Blockade of shipping lines in the Suez Canal and ramifications for the Strait of Hormuz, Energy News, ET EnergyWorld
The Suez Canal is a critical maritime trade route that connects the Mediterranean and the Red Sea, through Egypt, reducing east-west navigation time by allowing ships to cross without having to circle the tip all the way. South Africa – on average ships can reduce their sailing distance by almost 12,000 km, saving around 14 days of valuable sailing time.
Its importance and its vector are measured by the fact that on average nearly 50 ships pass along the canal each day, or about 12% of world trade. In 2020, a total of 18,829 ships transited carrying nearly 1.2 billion tonnes of freight.
This channel is a crucial cog in the world energy trading, transporting crude from the Middle East to Europe and the United States, as well as petroleum products from the West to the East. Each day, approximately 600,000 barrels of crude circulate from the Middle East to Europe and the United States, via the canal, and approximately 850,000 barrels from the Atlantic basin to Asia. In addition, 400,000 barrels of naphtha sail east each day with 300,000 barrels of middle distillates (such as diesel, kerosene, jet fuel) from Asian refineries to the west.
However, there is another more critical risk for world trade, and the trade in crude oil in particular, which carries nearly three times the volumes of crude handled through the Suez Canal; the Strait of Hormuz.
The Strait of Hormuz is a narrow waterway that connects the Persian Gulf with the Gulf of Oman and the Arabian Sea. At its narrowest point, the waterway is only 21 miles wide and the width of the waterway in either direction is only 2 miles, separated by a 2-mile buffer zone (see Figure 2).
Figure 2: The Strait of Hormuz
It is a key maritime transit route through which most of the Gulf countries export crude oil, LNG and refined products. Nearly 18 million barrels of crude are exported by major OPEC exporters such as Saudi Arabia, Iraq and Kuwait – which account for almost 30% of the global maritime oil trade (see Figure 3).
Fig 3: Main exporters of crude oil and their dependence on the strait
The geopolitical scale of the strait has long made it a hotbed of international tensions between Tehran and the West, which have only increased in recent times, with Iran threatening to close this vital passage through sabotage or naval interference.
Iran has always viewed the Strait of Hormuz as an asset up its sleeve, and an important bargaining chip if the West, primarily the United States, was deemed to be acting in any way to the detriment of strategic interests. and / or military from Tehran. Former Iranian Prime Minister Hoveida once called it “our jugular vein”. More recently, Major General Jafari of the Iranian Revolutionary Guards issued a statement in 2018: period “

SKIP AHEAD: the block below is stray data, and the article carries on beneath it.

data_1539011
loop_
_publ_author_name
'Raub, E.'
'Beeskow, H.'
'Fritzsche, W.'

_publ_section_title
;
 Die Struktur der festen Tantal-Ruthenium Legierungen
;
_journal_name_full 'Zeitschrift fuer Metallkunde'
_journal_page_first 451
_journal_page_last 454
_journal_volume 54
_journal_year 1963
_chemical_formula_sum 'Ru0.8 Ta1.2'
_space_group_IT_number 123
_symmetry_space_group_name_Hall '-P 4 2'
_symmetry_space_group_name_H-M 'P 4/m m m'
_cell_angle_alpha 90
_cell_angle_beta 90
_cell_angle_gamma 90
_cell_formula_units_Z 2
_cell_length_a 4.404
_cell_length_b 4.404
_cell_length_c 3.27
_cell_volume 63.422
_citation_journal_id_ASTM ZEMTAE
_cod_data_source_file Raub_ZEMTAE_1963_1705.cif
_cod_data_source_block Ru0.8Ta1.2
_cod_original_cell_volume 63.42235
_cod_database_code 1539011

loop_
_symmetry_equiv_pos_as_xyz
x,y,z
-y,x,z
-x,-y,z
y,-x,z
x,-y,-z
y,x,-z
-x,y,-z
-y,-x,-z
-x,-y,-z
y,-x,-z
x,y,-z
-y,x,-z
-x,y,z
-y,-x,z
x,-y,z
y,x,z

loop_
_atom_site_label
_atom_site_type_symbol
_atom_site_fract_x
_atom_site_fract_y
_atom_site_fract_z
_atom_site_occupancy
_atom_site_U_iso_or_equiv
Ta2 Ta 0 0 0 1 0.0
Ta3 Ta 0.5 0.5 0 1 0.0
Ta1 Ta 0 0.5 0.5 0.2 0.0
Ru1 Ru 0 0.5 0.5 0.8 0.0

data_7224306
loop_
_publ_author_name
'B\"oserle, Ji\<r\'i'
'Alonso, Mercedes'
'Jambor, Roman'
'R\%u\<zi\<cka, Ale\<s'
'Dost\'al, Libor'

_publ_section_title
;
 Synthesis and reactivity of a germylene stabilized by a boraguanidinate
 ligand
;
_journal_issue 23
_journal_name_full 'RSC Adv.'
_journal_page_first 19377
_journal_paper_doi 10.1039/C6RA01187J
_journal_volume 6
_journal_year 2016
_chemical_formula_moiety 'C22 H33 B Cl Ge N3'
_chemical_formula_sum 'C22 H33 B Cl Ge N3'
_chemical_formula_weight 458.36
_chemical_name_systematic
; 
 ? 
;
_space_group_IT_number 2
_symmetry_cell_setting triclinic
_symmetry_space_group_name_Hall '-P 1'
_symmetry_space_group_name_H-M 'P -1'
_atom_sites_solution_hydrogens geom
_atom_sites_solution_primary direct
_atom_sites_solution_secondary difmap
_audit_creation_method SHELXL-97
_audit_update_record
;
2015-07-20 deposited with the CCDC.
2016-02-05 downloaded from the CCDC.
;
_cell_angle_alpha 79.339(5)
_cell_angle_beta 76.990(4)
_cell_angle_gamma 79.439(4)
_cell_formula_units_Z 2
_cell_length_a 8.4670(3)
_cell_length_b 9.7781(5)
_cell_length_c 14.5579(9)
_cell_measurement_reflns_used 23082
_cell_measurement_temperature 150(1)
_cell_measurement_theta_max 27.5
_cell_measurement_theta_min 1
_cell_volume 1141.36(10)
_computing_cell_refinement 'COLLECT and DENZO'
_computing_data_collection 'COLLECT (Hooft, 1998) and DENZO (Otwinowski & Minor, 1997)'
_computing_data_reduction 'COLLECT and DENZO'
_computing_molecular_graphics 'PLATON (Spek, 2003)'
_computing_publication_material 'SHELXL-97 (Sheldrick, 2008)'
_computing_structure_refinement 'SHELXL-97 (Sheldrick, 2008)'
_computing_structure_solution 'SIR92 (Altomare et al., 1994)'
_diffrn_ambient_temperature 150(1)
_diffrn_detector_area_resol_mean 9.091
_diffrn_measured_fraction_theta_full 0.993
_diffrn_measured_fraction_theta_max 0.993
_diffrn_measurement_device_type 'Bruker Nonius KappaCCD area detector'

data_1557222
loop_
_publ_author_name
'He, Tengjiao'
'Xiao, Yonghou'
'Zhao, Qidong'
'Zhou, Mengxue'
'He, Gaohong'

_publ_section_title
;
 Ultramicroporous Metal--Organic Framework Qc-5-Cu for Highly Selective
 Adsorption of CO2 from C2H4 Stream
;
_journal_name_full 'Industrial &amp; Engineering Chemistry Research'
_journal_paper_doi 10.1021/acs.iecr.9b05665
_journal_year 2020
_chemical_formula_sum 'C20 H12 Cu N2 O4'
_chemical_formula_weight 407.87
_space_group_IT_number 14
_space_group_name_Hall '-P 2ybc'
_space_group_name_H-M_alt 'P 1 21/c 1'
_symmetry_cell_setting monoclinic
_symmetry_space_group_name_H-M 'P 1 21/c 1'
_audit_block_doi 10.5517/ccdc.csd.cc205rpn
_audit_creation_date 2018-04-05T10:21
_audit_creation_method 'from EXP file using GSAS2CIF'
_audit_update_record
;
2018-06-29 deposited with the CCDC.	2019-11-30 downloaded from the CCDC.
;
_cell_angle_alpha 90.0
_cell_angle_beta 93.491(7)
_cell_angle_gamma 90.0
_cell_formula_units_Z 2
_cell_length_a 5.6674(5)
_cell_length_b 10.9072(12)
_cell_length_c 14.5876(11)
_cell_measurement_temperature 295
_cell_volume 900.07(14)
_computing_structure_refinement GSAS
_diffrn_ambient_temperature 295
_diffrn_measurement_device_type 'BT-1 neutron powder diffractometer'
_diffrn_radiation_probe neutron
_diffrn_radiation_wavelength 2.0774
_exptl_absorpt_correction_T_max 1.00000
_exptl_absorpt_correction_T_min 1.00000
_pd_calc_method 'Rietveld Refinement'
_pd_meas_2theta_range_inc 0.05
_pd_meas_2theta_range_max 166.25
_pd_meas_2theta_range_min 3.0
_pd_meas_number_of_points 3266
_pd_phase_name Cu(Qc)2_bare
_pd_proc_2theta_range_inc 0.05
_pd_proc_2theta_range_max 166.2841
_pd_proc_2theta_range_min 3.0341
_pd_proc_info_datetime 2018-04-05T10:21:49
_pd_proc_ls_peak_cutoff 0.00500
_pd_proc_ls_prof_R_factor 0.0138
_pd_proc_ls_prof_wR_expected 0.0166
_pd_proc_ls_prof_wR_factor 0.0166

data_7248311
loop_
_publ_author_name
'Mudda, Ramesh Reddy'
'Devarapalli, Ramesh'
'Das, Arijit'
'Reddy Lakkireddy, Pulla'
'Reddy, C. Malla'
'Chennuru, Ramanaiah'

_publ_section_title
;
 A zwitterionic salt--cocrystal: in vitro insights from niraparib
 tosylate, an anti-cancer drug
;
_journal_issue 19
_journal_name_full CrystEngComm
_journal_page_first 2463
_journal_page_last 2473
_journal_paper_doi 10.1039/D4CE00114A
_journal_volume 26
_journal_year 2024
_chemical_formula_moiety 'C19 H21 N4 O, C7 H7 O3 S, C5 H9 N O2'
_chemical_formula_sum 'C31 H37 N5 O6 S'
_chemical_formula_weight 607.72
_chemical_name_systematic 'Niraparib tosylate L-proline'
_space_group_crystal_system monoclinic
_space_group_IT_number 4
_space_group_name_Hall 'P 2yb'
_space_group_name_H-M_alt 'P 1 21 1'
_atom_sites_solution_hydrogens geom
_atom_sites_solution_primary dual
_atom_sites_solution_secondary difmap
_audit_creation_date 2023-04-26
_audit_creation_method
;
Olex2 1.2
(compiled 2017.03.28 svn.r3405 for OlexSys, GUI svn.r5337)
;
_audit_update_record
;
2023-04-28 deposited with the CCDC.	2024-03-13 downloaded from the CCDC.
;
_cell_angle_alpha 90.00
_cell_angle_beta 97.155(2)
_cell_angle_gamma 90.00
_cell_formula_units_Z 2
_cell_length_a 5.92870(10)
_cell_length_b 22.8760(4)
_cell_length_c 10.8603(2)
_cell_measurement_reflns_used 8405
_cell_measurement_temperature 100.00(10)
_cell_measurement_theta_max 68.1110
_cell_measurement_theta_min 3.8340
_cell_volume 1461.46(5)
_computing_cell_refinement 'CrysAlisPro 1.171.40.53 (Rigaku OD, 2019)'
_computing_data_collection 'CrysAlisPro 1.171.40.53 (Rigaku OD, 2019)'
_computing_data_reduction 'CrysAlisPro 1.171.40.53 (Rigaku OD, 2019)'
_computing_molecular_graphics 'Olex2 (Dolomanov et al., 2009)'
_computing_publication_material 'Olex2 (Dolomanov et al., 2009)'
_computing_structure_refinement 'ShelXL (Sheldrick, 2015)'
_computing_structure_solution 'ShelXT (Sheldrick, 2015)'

It is in the context of this Iranian saber-strike and its open threat to disrupt maritime traffic (and especially crude oil exports) that any mishap around the Strait of Hormuz is a clear and current danger to the economy. global. Past experience shows that the world does not respond well to interruptions on the supply side and when crucial barrels of oil are pulled from the market – which then leads to price shocks that have the capacity to affect several fiscal woes. to crude importing countries as well as to crude importing countries. Mondial economy.
In the past, crude oil prices have, as you might expect, skyrocketed whenever there was a crisis in the Middle East – for example, oil prices have risen two and a half times during the Arab oil embargo in 1973, almost doubled during Iraq’s invasion of Kuwait. in 1991, increased by around 30% during the Libyan crisis and, more recently, by 20% in the aftermath of the Abqaiq strikes of September 14, 2019 in Saudi Arabia (see figure 4).
Fig 4: Historical analysis of global oil supply disruptions
Given this unstable mix of belligerence and public posture that has the capacity to significantly harm the global economy, Asian crude importers must proactively consider remedial plans to protect their energy security needs if a military mishap made the Strait of Hormuz impassable. Improving strategic crude storage plans as a defense against price spikes and supply disruptions is one of the most practical approaches taken by several countries around the world.
In a geopolitically uncertain world, it would make sense for import-dependent countries like India to implement a concerted push towards building Strategic Petroleum Reserves (SPRs) – both within the country as well as in neutral geographies. and safely away from conflict zones in the Gulf, which can be exploited in an emergency.
[This piece was authored by Rajat Kapoor, Managing Director – Oil & Gas, AWR Lloyd]
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